Lecture 24

DNA Chips and Microarrays

Data by the truckload!

What is a DNA microarray?

A set of DNA oligonucleotides or cloned cDNAs can be spotted on a membrane or a glass slide, and this array can be hybridized to a labeled RNA or DNA.

Here are a couple of applications that we will discuss:

RNA expression

One can spot 10,000 individual cDNA clones onto a glass slide and hybridize to a labeled total RNA from a cell (or cDNA copy of the same). The level of hybridization to each spot is reflective of the amount of that respective RNA that is present in the total RNA.

DNA variation and sequencing

One can construct a "tiling" array to scan a given sequence for variations, taking advantage of the fact that mismatches can be detected during hybridization. A sequence can be broken into 25 nt segments, and each segment expressed as four variants, with G, A, T, or C at the central nucleotide. Over the entire array, all possible single nucleotide polymorphisms can be detected in a sample.

Where does the DNA come from?

Sources of DNA for spotting

  • cDNA, from extension of RNA using oligo(dT) primer
  • oligonucleotides
    • pre-made oligos, spotted with a pen
    • synthesized in situ

Note that the use of the words "probe" and "target" may be a bit misleading. In a Southern blot experiment the target DNA is affixed to a nylon or nitrocellulose membrane and the probe is a labeled DNA in solution. The probe is the "known" nucleic acid that is being used to interrogate the "unknown" nucleic acid sample.

In fluorescence detection, the probe (black lines - affixed to the surface) is hybridized to a labeled target (red lines - hydrogen bonded to probe).

UV light is used to excite the fluorescent dye conjugated to the (red) target nucleic acid.

Advantages of using glass slides

  • DNA covalently attached to treated glass surface
  • Durability of glass
  • non-porous surface, allows more favorable volume and kinetics of hybridization


Commercially available arrayers have price tags between about $45,000 and $190,000, depending on their capabilities of speed and slide capacity. The first glass slide arrays were made by Pat Brown's laboratory at Stanford. Additional sites of interest include:

Jeff Trent's lab (NHGRI)

Vivian Cheung's lab (Univ. Penn)

Geoff Childs' lab (Albert Einstein College of Medicine)

Robotic pens

The quality of the pen in an arrayer is critical for performance, since sloppy spots are difficult to analyze. The pens are responsible for picking up a small amount of liquid from a 96 well or 384 well plate and spotting the liquid (containing DNA) onto a series of slides. Typically 12 pens pick up approximately 500 nl (0.5 ul) of sample and deliver 0.25 to 1 nl on each slide dot, which is about 100 um in diameter. The centers of the dots are separated on the slide by about 250 um (one quarter millimeter). Looking at the array up-close, the regularly spaced spots of DNA might look like this:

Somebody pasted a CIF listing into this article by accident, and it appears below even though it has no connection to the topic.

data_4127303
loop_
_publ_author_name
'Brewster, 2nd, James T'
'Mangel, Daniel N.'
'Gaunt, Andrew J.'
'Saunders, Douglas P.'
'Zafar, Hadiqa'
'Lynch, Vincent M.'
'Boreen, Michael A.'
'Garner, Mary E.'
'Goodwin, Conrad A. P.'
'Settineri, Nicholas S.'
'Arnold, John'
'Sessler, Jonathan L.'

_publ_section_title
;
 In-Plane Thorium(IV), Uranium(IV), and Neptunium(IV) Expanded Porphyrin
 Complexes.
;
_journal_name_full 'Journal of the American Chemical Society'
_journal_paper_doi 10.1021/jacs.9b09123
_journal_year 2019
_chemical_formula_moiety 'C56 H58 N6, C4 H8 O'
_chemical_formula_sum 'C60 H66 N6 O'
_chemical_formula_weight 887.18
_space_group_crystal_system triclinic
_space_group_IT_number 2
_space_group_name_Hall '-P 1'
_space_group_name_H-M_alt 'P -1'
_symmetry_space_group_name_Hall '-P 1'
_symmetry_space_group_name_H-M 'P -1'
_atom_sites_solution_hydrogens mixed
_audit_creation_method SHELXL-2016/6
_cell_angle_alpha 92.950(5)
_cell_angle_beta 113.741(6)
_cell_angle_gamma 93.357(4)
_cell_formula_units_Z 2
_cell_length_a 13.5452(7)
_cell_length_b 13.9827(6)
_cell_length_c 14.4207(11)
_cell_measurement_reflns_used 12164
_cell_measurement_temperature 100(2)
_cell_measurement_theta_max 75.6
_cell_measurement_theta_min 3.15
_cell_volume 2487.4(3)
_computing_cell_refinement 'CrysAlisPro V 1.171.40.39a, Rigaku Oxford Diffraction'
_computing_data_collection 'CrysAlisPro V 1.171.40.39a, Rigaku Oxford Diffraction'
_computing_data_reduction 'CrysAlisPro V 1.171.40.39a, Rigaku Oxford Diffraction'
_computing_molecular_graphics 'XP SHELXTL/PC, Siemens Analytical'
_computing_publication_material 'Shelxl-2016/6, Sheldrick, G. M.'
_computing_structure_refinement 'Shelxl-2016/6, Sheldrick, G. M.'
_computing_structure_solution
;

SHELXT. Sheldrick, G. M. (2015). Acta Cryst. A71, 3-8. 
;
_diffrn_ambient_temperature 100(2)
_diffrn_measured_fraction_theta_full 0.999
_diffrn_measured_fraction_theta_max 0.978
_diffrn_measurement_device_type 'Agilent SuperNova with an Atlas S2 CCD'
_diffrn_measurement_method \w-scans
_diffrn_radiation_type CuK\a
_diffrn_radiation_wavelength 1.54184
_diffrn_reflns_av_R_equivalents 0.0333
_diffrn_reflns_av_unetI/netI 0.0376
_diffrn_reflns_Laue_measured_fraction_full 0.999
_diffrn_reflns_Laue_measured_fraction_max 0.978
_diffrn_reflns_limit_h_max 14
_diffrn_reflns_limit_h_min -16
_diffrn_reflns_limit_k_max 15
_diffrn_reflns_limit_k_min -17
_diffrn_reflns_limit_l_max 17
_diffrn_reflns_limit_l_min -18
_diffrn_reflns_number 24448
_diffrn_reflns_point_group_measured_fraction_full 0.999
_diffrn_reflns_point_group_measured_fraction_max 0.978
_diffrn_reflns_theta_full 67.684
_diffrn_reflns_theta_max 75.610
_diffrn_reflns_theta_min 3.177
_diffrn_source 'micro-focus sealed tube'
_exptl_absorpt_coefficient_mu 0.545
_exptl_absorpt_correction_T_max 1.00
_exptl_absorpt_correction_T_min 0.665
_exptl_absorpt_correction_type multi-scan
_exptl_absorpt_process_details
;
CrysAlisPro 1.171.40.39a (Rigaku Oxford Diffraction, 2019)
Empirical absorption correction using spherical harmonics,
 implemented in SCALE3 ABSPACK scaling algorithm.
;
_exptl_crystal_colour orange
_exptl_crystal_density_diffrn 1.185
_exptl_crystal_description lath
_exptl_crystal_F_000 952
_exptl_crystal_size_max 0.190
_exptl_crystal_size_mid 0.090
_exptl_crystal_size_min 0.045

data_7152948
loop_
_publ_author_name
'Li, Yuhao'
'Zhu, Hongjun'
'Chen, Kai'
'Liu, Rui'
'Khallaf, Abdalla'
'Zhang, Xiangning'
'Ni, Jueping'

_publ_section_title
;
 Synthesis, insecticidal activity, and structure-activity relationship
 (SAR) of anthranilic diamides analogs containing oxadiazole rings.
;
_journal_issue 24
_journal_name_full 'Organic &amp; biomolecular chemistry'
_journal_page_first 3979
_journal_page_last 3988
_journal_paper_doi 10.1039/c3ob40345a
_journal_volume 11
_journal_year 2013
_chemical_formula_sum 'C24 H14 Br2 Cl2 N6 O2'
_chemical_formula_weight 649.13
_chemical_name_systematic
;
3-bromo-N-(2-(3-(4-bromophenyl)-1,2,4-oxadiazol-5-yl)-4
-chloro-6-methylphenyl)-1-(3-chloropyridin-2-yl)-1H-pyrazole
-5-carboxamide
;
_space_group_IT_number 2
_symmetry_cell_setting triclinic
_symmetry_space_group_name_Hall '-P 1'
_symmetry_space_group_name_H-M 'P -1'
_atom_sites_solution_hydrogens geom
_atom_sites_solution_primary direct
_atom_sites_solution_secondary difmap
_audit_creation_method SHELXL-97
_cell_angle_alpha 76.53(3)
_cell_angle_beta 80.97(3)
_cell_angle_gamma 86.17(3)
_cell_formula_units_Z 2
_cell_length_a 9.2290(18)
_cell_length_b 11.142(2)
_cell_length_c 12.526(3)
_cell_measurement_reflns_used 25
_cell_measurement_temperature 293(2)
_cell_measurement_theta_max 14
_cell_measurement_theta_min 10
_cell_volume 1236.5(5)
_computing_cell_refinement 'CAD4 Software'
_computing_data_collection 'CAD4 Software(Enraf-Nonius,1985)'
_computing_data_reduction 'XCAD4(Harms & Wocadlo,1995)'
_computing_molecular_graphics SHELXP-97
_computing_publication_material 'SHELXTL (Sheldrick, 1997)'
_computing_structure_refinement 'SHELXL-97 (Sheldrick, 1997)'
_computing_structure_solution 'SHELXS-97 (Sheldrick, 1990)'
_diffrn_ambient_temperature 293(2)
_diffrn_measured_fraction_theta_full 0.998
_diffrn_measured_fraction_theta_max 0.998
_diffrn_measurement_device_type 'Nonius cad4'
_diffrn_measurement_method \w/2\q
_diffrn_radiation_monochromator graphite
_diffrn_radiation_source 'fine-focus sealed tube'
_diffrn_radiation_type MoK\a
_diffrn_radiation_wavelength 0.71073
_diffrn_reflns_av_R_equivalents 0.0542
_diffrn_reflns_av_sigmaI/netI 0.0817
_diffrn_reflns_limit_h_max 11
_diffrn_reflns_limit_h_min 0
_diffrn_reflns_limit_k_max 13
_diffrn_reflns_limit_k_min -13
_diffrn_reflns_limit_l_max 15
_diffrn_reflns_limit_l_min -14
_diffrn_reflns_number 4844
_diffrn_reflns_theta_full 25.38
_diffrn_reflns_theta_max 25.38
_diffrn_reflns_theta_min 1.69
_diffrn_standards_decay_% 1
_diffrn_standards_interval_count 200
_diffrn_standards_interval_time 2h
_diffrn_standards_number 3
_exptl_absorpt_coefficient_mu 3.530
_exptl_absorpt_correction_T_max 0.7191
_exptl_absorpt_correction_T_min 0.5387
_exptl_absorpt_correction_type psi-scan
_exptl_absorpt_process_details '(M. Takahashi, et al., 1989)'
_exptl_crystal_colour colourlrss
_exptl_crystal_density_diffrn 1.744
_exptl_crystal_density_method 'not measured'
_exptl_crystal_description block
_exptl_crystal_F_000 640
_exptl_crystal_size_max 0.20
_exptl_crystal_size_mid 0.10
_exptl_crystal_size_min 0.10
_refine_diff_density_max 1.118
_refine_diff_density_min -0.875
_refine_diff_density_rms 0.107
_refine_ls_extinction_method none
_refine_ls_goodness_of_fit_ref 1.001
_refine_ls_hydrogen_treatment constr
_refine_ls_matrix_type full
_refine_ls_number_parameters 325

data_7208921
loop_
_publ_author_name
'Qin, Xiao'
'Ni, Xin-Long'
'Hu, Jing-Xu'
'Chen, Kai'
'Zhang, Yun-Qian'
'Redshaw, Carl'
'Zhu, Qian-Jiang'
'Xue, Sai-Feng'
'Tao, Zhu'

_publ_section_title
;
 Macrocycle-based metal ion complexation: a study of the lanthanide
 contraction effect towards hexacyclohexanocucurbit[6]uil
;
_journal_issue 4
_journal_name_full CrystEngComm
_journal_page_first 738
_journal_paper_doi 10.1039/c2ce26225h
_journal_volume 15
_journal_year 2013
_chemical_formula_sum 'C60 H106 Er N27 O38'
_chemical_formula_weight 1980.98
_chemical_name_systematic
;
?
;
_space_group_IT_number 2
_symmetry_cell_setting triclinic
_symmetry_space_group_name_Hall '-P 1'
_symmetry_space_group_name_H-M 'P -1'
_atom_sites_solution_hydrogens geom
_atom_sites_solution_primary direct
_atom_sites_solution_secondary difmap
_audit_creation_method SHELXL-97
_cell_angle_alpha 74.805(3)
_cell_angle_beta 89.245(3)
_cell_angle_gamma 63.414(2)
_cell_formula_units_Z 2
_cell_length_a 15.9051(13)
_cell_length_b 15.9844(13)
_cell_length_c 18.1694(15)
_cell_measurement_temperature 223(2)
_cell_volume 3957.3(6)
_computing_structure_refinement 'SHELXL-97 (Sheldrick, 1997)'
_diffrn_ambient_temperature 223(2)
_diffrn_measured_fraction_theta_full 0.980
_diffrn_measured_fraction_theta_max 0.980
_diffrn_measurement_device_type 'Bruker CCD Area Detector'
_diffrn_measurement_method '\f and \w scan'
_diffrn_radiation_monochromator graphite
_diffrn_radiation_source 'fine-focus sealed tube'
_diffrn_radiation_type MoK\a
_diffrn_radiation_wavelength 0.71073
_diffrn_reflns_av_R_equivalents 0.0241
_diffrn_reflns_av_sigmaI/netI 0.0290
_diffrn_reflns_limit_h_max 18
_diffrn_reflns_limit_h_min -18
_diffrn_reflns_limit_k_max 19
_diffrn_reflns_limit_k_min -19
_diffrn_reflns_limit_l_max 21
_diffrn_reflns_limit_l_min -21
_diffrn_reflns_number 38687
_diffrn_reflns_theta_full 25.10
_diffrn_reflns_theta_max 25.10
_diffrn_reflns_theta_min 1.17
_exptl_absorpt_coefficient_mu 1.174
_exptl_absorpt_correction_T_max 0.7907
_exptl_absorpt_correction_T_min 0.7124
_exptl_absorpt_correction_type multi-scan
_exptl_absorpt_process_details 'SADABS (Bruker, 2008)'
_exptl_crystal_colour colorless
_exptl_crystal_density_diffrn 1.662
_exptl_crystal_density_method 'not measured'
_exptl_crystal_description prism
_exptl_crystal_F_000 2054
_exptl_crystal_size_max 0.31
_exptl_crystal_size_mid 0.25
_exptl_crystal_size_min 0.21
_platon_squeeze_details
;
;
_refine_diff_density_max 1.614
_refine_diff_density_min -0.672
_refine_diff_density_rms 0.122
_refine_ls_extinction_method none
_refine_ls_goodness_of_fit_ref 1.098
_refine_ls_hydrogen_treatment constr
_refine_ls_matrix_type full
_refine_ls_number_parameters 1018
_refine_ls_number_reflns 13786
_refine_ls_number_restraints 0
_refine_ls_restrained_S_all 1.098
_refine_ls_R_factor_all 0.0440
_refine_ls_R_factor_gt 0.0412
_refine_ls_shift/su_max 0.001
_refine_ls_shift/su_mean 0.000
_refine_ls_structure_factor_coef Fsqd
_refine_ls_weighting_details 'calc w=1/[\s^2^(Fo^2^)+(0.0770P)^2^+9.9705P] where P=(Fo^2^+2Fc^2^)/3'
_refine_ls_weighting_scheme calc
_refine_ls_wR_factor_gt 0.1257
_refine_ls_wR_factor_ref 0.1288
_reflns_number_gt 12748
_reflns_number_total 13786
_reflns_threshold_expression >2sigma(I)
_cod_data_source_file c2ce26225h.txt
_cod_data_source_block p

Between samples the pens are washed in a water bath and dried (all robotically and computer controlled).

Here is an actual image of DNA spots after hybridization to fluorescent DNAs

The whole chip

An entire glass slide of about 6,000 spots might look like this (with the DNA spots nearly too small to see)

Keep in mind that this slide would represent 6,000 different tests for hybridization to a target RNA or DNA. That's a lot of data!

In the table below it is shown how the spot volume would increase in proportion to the 3rd power of the radius of the spot (with an assumption that the spot is initially a sphere), and the amount of DNA deposited would be directly proportional to the volume.

DNA quantity and spot sizes

Spot Radius Spot Volume Amount of DNA
250 um 33 nl 16 ng
150 um 7 nl 3.5 ng
50 um 0.26 nl 0.13 ng

(source: Cheung et al., Nature Genetics (21:15-19 [supplement] January 1999)

The slides are air-dried, then the DNA is cross-linked to the glass by UV light.

RNA expression profiling

Here is an example of something you can do. Suppose that you want to better understand the action of a pharmaceutical drug on human cells (let's call this imaginary drug "KillimolTM", which is being marketed with the prefix "killi" to make consumers believe that it is "1000x better" than the other drugs). You could make a series of identical chips that have cDNAs of most human genes, and use them to probe the RNAs expressed by human cells under different growth conditions in KillimolTM. Here are some imaginary cell growth profiles, in a test of the effectiveness of KillimolTM over a period of 4 days. The amount of KillimolTM added varies from 0 to 1000 units:

The question might be "How does KillimolTM affect the gene regulation in a cell?" "How does KillimolTM work?" "How can we manipulate the value of employee stock options at Killicell Inc., the company making the drug KillimolTM?"

O.K., that was actually three questions, but we'll try to tackle the first one...